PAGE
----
14 Jun 2016 • Book
Spaces for Innovation: get the low-down from the designers of our thought-provoking new book!
Barbara Iwanicka and Vincent Hammingh get quizzed about the processes behind the graphic design of the new book – Spaces for Innovation by Kursty Groves and Oliver Marlow – affectionately known by the production team as 'SFI'.
How did you approach the design concept for the SFI book?
In our first meeting, the authors expressed their ambition of making a book that works like a manual for anybody interested in the formulating spaces that maximise levels of innovation. Taking up this challenge, we aimed to create a stimulating object in itself. The book is playing with juxtapositions between highly-curated and self-created content, therefore we have decided to use two contrasting paper stocks: a white, silk-coated paper and a cream-coloured paper that is airy and uncoated. Distinctive choice of typefaces balances the tension between 'long reads' and ‘infographic’ bits.
How is the iconic concept implemented throughout the whole book?
SFI is a text-heavy book, so to make it more approachable and 'lighter', the authors came up with the idea of infographics. We liked the idea a lot, adopted it quickly and extended it to an 'iconic' approach that guides the reader throughout the book but also unifies the content and gives the book a very strong identity. We wanted the book to be as inspired as the spaces discussed inside. The iconic concept is also implemented in the infographics – they explain data in a easily digestible way.
What were the challenges you faced as the designers of this title?
The biggest challenge was to distribute the content of the book and divide it into coated and uncoated paper sections. It needed to be constructed from eight- or sixteen-page sections, in a logical manner – some ingenious skills by the book’s editor were a huge help there. The book is written in a 'non- linear' format, however a lot of subjects refer to each other, so it was important to give the book a clear structure without losing its playfulness.
How do you envisage readers physically using the book?
SFI is a tool and should be used like one. You can read the book from cover to cover or simply open it at any page and let the navigation guide you and start exploring. You can read a chunk and skip to a related part of the book and add your own notes. It can be a playful and interactive experience. The book can also be used as a sketch book for new ideas and reflections.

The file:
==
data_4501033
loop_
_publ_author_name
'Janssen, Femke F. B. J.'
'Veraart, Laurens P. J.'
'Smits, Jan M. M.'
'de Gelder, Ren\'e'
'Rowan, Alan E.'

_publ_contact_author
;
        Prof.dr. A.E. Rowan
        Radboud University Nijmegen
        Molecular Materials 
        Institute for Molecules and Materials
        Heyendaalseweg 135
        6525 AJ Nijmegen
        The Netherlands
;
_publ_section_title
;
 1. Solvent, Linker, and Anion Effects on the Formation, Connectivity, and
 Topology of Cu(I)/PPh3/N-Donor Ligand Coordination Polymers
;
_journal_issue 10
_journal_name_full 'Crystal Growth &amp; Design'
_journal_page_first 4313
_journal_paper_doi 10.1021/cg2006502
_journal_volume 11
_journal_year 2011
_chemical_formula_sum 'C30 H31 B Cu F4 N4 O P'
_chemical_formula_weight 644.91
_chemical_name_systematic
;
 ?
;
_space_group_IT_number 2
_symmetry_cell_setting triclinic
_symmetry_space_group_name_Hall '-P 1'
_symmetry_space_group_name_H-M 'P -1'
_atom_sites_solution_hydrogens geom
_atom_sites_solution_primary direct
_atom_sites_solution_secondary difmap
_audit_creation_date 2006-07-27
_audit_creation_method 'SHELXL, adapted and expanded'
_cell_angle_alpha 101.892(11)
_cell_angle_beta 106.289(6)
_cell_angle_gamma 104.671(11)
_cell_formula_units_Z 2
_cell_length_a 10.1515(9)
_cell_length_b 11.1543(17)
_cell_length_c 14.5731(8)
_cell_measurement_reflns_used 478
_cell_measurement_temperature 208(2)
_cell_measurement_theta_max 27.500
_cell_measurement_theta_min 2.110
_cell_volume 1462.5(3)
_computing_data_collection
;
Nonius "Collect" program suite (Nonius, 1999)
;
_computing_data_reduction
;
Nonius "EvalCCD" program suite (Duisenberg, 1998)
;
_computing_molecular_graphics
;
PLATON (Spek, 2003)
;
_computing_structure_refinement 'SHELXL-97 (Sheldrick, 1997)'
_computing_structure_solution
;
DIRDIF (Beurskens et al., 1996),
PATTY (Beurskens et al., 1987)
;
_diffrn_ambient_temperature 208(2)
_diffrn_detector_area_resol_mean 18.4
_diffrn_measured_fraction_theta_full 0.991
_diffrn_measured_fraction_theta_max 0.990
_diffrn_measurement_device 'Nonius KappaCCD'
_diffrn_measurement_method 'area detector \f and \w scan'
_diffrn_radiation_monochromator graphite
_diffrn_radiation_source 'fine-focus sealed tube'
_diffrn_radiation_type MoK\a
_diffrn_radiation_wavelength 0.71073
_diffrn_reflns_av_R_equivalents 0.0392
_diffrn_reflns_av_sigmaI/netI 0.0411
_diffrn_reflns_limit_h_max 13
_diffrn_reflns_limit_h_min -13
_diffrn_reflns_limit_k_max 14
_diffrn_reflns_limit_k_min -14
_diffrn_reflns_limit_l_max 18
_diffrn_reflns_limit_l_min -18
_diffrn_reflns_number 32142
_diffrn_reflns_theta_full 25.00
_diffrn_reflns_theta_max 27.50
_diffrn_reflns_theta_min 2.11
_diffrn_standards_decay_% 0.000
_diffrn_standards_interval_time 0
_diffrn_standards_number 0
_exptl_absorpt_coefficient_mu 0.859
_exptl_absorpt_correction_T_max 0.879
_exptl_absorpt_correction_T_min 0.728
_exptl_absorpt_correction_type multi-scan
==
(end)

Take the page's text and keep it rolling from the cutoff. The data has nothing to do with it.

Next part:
The authors invite readers to write in the book: do you think people will?
Not many books are made with the idea of writing in it, so it might feel quite unnatural to do so. SFI is a tool, and like any tool it should be used in order to learn. We chose a very bulky, notebook-like paper to make the notion of sketching ideas or answering the questions posed by the authors almost irresistible. The book is light and fairly small so it's easy to handle and very practical to take with you in your bag, whilst commuting or to the park.
Would you opt for 'flaps in' or 'flaps out'?
For beginners, we would advise ‘flaps out’. They work as a legend and make reading and understanding of content much easier. Experienced readers might not need the flaps for reference, however, and can instead use them as bookmarks.
What’s your favourite quote in the book?
'Real creativity requires a kind of safe space, a place where you can break rules; a place where you can fail’ – this quote is by Allan Chochinov and you can read his interview on p.121.
Do you have a favourite icon or infographic and why?
Unfortunately our favourite icon didn't make it into the book. It is a bit naughty and inappropriate for young readers. ;-) Our second favourite is the 'smiley' bibliography icon; it makes the book smile at you every time you glance at it. That might result in a very special connection between the object and its owner.
Answers by Barbara Iwanicka and Vincent Hammingh, the graphic designers of Spaces for Innovation – now on sale. You might also be interested in getting some insight from the authors of the book too, see here. & you can meet them also, at the book launch in London on 22 July. Entry is free, through tickets are limited. To be sure of reserving your place, go here to book without delay!